Comes freshening down the bay, The rising sails are filling; Give way, my lads, give way!
Who comes in his pride to that low cottage-door, The haughty and rich to the humble and poor?
Fate With power to match the will and deed, To him your summons comes too late Who sinks beneath his armor's weight, And has no answer but God-speed!
What though unthrilled, unmoving, The statesman stand apart, And comes no warm approving From Mammon's crowded mart?
Feebly and cold, the morning light Comes stealing round him, dim and late, As if it loathed the sight.
The original simple valour was no more; the military courage based on higher morality and judicious organization, which comes in the train of increased civilization, had only made its appearance in a very stunted form among the knights.
But just because we here meet the Celtic nation at the culminating point of its development, its lesser degree of moral endowment or, which is the same thing, its lesser capacity of culture, comes more distinctly into view.
Pompeius appeared at Luca in the painful position of a powerless refugee, who comes to ask aid from his opponent.
There shall be no one in the Tent of Meeting when he enters to make atonement in the Holy Place, until he comes out, and has made atonement for himself and for his household, and for all the assembly of Israel.
If there is congeniality the voyage comes to an end almost too soon.
But don't you see," asked Kate, "that pursuing its course to the great ocean it purifies and brings to sparkling clearness all that comes to it.
The ease that comes from a happy-go-lucky philosophy is not the peace that comesof trust.
When meal time comes around, there will be a quorum or more Kafirs around the kitchen door.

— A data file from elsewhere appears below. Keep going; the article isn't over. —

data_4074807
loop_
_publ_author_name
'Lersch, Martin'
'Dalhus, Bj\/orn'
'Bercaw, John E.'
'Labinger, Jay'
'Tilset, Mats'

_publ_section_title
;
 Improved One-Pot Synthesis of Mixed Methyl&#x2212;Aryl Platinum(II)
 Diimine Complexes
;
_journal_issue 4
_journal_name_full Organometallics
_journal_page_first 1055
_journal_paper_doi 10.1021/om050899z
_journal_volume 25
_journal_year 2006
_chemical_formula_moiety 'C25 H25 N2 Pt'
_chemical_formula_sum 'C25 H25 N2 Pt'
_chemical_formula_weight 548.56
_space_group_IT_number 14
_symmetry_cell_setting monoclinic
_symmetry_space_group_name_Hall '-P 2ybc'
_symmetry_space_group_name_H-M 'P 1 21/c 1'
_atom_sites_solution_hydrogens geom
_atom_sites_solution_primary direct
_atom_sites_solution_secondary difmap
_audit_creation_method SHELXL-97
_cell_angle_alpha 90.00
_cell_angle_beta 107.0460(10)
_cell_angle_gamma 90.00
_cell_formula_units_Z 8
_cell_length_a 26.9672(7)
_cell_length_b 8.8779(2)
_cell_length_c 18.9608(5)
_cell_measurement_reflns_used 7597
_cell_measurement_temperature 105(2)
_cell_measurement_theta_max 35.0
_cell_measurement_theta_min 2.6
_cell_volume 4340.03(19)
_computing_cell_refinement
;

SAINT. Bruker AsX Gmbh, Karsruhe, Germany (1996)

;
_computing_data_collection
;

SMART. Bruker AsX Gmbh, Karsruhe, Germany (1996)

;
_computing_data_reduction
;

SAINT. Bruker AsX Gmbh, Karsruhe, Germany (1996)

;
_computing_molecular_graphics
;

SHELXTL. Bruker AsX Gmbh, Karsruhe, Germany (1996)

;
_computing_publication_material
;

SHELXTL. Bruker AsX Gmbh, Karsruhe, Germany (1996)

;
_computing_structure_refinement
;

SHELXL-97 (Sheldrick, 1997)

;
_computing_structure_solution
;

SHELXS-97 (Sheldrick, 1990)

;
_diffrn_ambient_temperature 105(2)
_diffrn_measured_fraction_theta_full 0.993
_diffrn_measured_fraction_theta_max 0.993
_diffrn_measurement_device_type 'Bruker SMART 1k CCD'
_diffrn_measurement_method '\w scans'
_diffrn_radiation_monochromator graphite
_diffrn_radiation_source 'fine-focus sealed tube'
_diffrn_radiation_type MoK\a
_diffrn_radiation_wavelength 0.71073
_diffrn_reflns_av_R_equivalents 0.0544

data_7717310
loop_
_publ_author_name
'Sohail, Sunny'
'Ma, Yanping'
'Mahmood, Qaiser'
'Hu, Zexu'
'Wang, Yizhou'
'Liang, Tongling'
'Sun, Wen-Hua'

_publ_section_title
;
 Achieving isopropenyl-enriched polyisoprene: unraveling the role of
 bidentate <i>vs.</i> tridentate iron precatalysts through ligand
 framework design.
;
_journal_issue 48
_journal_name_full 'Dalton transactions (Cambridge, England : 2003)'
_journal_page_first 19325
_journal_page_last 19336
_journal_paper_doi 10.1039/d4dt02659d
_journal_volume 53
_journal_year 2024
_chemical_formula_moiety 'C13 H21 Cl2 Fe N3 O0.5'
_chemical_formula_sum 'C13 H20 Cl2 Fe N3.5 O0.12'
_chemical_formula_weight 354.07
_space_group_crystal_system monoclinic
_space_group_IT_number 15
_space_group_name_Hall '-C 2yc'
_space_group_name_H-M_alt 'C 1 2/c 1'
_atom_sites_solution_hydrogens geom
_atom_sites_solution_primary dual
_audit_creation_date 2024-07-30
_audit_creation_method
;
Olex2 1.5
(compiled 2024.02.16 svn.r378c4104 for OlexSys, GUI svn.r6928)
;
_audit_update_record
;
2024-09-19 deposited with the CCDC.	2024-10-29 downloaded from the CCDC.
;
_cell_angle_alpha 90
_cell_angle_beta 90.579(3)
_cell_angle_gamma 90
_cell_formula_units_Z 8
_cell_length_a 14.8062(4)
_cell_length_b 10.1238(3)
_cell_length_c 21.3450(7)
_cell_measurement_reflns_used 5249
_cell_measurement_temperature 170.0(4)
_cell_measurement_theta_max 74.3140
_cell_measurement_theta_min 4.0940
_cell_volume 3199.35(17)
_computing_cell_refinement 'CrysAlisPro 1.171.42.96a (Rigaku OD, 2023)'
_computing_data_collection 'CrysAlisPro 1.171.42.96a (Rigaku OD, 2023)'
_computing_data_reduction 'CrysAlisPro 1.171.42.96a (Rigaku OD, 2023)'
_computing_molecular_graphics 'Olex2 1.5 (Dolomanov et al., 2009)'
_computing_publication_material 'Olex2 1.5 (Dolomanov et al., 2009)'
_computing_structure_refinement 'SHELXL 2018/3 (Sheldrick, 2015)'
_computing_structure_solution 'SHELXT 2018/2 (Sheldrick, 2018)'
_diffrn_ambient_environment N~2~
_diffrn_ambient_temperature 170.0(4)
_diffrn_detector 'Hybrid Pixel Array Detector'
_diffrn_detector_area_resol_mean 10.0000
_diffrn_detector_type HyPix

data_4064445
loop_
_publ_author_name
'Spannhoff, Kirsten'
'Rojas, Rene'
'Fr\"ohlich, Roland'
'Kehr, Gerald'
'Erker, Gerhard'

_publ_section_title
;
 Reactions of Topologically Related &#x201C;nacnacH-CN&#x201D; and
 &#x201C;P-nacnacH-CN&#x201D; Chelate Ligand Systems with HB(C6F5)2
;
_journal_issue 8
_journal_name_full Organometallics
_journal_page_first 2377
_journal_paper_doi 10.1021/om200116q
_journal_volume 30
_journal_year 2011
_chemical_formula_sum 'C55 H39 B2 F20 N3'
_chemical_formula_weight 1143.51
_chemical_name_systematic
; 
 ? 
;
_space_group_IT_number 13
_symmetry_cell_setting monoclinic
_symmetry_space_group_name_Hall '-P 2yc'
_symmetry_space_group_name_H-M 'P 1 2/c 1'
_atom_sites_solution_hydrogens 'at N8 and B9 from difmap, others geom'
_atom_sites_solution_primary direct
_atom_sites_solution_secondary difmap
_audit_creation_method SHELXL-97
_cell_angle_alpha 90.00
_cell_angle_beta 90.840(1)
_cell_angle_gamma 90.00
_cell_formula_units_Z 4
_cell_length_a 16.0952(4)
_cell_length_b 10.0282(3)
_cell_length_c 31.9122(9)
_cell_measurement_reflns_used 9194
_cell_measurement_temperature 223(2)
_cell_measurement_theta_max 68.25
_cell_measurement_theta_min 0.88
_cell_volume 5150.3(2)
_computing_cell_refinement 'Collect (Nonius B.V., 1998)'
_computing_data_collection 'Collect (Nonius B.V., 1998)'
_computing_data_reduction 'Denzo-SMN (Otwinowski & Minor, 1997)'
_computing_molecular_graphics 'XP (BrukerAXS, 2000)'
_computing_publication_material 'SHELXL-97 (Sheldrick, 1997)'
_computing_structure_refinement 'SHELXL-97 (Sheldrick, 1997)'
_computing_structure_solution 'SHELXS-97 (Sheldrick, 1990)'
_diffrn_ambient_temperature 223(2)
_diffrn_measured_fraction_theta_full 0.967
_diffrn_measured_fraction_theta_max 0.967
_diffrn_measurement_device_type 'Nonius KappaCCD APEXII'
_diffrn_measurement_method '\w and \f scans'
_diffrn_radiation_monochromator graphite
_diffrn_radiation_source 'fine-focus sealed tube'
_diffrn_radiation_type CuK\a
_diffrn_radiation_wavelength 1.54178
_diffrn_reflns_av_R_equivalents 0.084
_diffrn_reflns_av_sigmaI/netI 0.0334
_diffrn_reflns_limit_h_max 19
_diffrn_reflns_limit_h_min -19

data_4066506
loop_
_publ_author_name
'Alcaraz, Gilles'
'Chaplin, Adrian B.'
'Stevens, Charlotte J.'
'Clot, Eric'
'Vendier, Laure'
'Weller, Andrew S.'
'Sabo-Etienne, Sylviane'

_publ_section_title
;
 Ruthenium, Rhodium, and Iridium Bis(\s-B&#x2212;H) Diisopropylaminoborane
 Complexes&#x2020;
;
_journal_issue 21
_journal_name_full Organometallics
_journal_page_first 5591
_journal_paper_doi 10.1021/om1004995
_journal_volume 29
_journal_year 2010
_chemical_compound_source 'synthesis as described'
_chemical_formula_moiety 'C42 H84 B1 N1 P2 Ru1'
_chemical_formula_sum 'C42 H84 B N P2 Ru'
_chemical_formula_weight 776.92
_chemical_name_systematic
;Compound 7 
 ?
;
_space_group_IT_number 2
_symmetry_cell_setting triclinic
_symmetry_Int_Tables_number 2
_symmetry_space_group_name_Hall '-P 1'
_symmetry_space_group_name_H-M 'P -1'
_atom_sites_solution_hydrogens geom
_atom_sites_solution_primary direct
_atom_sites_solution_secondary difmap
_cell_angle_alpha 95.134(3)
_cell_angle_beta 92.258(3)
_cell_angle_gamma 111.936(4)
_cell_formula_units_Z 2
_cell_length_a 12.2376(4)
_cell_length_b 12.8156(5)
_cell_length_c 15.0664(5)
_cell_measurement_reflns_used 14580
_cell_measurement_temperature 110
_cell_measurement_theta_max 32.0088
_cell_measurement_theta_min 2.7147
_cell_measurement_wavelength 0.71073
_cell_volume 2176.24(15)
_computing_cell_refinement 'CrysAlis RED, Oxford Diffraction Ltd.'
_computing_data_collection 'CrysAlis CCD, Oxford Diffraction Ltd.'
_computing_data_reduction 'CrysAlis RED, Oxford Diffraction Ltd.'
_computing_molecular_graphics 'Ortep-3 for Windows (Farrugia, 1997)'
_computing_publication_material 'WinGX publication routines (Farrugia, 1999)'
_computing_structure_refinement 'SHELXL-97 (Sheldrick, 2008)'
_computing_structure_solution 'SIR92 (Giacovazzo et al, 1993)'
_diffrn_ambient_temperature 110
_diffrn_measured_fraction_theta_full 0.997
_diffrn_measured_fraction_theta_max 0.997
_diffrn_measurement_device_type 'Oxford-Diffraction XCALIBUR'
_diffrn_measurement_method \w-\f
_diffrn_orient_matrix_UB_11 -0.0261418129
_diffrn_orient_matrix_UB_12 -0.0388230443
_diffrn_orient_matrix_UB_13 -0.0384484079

As for me, I want henceforth to make my life one of use to every one that comes near me.
Her pride comes to her rescue, and with her voice still undeveloped, she rushes hither and thither in her frantic endeavours to secure the position she desires.
There is something, too, about a person that radiates, as it were, and unconsciously to himself and others affects those with whom he comes in contact.
When you have tarried so long, you will want to know, as deeply as you can, the first congenial spirit that comes to Africa and finds you.
Victor Mayet is a clerk in the General Control Office, and Necker will suppose he comes on a matter of urgent importance.
Your father can tell you exactly, when he comes in.
Well, if it comes to that, I don't say it is my sister in that room!
Instantly, as he does so, there comes a throb and a hum; the engines wake to life and the big propellers, flickering faster and faster, drive astern a screaming gale of wind.
Flying low, and with his motor emitting a deep-throated roar, the airmancomes tearing for a turn.
At the large schools there are now two complete staffs of teachers and mechanics: one takes the morning spell of work, and is then free for the day, while the second staff comes on duty in the evening.
A novice, in landing from a flight, has not only to gauge just where his machine will touch ground, but must estimate also how far the craft will roll upon its running wheels before it comes finally to a standstill.
Towards each of the mark-towers, hurtling through the air at perhaps 100 miles an hour or more, comes the airman with a roar and rush.
The result is that the machine comes to a standstill, then drops flat upon its wheels; and in doing so it may break its chassis supports, and give the pupil a shaking.
Then comes a drive along the sea-front in the beauty of the morning sun: and after this you return to the aerodrome, where the biplane stands waiting for its second flight.
If an aircraft comes within range of them, and the gunner has time to aim correctly, a bursting shell may bring the machine to ground.
Now he calls an order, and the mechanics walk behind the machine; then, breaking upon the stillness of the morning, comes the roar of the motor.
Now comes the moment when, if the most forcible thrust is to obtained from the air and gas, it should be ignited, and this is done by causing an electric spark to jump between two metal points on what is called the sparking-plug.
And now comes the moment when the airman, drawing back his elevating lever, seeks to raise his craft from the water into the air.